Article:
Clean Code - A Handbook of Agile Software Craftsmanship

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Something I'd like to start doing in 2015 is to write a blog post after finishing a book, provided that there are at least a few key takeaways. I'm thinking that doing this will help me process the book at a deeper level and help me get more out of reading books. I want the books that I read to make a visible impact in my life and I think writing mini "book report" blog posts will help me accomplish that. I'm currently in the midst trying out Safari Books Online and the very first book I decided to read was a book that I've had on my Amazon Wish List for a very long time: Clean Code: A Handbook of Agile Software Craftsmanship written by Uncle Bob.

Anyhow, here's a list of what I consider to be the most important takeaways for me:

  • Write code that clearly communicates its intent. Be as clear and explicit as possible without being overly verbose. I need to make it as easy as possible for people to understand my code. If I have a difficult time understanding my own code (or I'm not 100% certain why it works), I should pretty much guarantee that others who read my code will have an even more difficult time.

  • Functions should do ONE thing. This was stressed throughout the book and I really needed this reminder. While I'm usually mindful of keeping my functions short and concise, I don't do as good of a job ensuring that my functions do only 1 thing and that there are no side effects in my functions.

  • Pay attention to vertical ordering of functions in a source code file. I don't remember ever reading about (or thinking about) this before. In the book it talks about how "function call dependencies [should] point in the downward direction" and I agree that this does make the code more readable. In the same paragraph, the author talks about how the most important concepts of the source code should be placed at the top and low-level details should be placed at the bottom. This is something I will keep in mind as I write code.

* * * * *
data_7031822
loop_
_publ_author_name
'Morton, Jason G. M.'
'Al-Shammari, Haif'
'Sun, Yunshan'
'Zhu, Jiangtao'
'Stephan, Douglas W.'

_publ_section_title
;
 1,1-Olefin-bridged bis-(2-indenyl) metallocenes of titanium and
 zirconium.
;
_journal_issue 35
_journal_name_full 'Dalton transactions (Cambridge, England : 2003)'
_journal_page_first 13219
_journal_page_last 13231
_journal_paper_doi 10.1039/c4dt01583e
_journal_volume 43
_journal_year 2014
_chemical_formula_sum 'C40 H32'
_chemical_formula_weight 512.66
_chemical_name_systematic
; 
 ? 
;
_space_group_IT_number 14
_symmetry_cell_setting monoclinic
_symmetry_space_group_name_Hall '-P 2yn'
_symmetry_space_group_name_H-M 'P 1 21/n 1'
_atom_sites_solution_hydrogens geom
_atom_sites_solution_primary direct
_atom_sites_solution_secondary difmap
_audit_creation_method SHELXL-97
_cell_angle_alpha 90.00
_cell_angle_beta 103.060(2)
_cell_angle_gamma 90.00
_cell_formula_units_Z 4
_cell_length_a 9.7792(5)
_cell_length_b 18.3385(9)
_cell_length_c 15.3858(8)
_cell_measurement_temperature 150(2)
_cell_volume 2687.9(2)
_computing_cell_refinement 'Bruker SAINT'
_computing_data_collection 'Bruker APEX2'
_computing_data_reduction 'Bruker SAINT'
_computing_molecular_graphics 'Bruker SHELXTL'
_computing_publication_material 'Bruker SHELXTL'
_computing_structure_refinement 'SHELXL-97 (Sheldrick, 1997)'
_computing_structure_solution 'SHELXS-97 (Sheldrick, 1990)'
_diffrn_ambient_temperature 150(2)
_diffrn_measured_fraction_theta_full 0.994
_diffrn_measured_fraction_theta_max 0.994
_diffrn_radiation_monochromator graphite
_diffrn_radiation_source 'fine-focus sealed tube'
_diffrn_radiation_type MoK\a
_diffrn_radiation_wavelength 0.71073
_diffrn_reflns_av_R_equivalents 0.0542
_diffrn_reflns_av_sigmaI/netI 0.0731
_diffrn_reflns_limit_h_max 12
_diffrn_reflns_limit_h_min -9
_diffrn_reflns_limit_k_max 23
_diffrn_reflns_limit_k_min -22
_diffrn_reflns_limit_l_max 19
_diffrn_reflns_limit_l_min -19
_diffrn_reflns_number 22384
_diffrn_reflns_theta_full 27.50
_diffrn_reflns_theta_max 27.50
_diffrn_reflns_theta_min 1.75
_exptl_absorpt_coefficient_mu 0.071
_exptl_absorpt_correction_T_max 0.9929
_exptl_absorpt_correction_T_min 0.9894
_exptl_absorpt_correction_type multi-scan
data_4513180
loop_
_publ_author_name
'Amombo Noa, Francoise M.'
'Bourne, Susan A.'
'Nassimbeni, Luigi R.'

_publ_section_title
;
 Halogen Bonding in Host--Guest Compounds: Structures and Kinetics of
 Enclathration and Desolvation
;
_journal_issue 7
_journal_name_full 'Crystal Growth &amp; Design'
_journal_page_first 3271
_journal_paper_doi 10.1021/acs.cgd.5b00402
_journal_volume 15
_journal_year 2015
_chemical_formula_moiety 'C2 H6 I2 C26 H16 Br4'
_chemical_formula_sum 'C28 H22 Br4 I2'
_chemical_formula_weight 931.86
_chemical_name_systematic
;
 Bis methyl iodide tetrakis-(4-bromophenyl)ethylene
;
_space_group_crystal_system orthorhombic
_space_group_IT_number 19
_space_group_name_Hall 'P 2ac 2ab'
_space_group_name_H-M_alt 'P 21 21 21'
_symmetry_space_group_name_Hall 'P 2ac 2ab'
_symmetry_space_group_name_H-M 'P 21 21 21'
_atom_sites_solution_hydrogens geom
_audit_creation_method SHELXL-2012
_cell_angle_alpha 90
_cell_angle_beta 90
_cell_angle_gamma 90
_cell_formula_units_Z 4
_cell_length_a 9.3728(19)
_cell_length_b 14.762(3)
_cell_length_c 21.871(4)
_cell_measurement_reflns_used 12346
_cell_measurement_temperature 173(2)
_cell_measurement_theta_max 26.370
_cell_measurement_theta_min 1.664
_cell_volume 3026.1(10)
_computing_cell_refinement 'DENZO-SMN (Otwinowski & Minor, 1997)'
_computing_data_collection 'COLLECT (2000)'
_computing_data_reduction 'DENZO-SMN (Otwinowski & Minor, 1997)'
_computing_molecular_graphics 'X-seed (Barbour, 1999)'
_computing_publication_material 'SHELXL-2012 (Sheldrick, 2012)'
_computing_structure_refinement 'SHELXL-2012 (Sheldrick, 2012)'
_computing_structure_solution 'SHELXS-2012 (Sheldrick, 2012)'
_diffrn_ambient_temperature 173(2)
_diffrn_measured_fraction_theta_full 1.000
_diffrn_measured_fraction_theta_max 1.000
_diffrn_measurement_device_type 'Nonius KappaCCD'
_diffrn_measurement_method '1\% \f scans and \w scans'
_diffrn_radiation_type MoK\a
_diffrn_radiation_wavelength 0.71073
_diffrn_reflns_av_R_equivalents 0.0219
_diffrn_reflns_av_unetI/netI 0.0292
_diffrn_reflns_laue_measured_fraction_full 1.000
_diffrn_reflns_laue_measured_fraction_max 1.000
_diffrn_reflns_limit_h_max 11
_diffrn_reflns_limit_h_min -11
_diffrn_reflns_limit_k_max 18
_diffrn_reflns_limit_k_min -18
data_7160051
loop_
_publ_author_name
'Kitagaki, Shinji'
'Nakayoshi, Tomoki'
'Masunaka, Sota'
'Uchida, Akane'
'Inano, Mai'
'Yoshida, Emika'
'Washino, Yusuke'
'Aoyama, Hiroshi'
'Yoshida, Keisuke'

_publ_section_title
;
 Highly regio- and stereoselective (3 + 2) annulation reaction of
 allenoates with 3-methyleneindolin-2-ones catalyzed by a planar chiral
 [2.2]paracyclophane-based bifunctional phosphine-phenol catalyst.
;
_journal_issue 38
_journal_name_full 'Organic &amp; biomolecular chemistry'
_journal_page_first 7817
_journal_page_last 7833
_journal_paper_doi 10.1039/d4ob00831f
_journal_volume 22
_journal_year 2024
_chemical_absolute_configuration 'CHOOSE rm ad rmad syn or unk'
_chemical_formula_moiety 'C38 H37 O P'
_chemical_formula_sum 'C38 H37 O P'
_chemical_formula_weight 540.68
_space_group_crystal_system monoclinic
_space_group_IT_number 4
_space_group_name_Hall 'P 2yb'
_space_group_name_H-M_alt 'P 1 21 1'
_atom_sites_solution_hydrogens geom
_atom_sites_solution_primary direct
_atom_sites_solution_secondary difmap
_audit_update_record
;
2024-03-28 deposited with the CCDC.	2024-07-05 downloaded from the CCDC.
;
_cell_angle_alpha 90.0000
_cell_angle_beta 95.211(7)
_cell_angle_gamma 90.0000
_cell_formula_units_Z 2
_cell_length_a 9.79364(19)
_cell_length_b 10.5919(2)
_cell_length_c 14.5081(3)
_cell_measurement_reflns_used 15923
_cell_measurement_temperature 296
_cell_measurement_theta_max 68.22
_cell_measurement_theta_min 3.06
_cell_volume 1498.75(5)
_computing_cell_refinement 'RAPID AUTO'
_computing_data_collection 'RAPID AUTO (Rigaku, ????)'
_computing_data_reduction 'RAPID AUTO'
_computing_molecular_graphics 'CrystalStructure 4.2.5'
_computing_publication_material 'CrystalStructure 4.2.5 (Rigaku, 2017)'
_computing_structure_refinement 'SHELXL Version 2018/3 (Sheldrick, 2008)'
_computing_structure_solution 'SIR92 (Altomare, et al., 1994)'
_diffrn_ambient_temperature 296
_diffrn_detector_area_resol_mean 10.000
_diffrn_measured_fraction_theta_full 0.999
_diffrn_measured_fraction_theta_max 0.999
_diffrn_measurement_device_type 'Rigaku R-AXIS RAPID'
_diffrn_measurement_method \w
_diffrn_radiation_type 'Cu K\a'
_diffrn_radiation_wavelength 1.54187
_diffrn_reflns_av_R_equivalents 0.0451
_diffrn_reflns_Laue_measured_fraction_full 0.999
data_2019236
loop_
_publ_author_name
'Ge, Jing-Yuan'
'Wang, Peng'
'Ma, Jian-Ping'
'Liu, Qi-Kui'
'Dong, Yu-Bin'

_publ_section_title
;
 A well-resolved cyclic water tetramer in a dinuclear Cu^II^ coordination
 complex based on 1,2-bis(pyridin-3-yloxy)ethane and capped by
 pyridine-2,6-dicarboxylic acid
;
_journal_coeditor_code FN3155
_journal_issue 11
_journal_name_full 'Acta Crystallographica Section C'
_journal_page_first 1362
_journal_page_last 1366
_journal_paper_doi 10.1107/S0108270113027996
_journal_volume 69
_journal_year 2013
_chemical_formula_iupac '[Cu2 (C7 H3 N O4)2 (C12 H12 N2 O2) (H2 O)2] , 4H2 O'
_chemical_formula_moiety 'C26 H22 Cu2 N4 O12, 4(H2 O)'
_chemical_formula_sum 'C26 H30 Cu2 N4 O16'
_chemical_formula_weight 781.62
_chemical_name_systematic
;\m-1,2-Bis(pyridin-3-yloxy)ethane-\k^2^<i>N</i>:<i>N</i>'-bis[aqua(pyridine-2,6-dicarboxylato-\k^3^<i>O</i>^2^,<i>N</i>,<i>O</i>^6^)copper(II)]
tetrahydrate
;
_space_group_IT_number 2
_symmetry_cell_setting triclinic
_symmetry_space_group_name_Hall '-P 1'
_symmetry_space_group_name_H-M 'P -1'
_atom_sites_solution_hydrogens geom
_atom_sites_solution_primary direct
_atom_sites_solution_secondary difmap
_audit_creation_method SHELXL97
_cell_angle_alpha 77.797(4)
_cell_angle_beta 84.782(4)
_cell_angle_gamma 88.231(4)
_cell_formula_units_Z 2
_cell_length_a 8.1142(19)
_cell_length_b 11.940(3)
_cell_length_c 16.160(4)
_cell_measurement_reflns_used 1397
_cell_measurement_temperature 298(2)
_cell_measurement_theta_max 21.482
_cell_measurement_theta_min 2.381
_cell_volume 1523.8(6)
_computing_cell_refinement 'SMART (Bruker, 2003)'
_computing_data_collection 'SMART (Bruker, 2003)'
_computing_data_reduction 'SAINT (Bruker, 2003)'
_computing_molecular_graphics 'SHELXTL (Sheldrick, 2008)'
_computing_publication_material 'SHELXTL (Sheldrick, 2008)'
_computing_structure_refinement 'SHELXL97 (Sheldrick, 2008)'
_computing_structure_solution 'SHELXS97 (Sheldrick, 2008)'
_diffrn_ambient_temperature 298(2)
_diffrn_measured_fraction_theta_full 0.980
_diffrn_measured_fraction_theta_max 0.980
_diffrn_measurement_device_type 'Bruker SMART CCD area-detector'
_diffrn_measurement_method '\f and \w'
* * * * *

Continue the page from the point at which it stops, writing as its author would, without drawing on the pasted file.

• Write unit tests to learn library code that I don't understand. This is another new concept that I had never heard of before. The author talks about writing unit tests to help me understand library code and talks about how once these unit tests are written, they can be run when the library code needs to be updated to help me understand any behavioral differences between the old Vs. new library code. This is a really neat concept.

  • Remember Kent Beck's 4 rules of Simple Design. In chapter 12, it talks about Kent Beck's 4 rules of Simple Design, which are: 1) Runs all the tests. 2) Contains no duplication. 3) Expresses the intent of the programmer. 4) Minimizes the number of classes and methods. I like lists and I like this one.

  • When writing concurrent code, keep synchronized sections small. I'm going to copy & paste the section that really stood out to me: "The synchronized keyword introduces a lock. All sections of code guarded by the same lock are guaranteed to have only one thread executing through them at any given time. Locks are expensive because they create delays and add overhead. So we don't want to litter our code with synchronized statements" (Chapter 13).

  • Run with more threads than cores. Here's another helpful bit related to writing concurrent code: "Things happen when the system switches between tasks. To encourage task swapping, run with more threads than processors or cores. The more frequently your tasks swap, the more likely you'll encounter code that is missing a critical section or causes deadlock" (Chapter 13).

I liked that the book was full of practical concepts. And I know a lot of people would probably complain about this, but I (being that I spend a lot of my time writing Java code) liked that the book was very much Java-centric.

My overall verdict on this book: Thumbs Up

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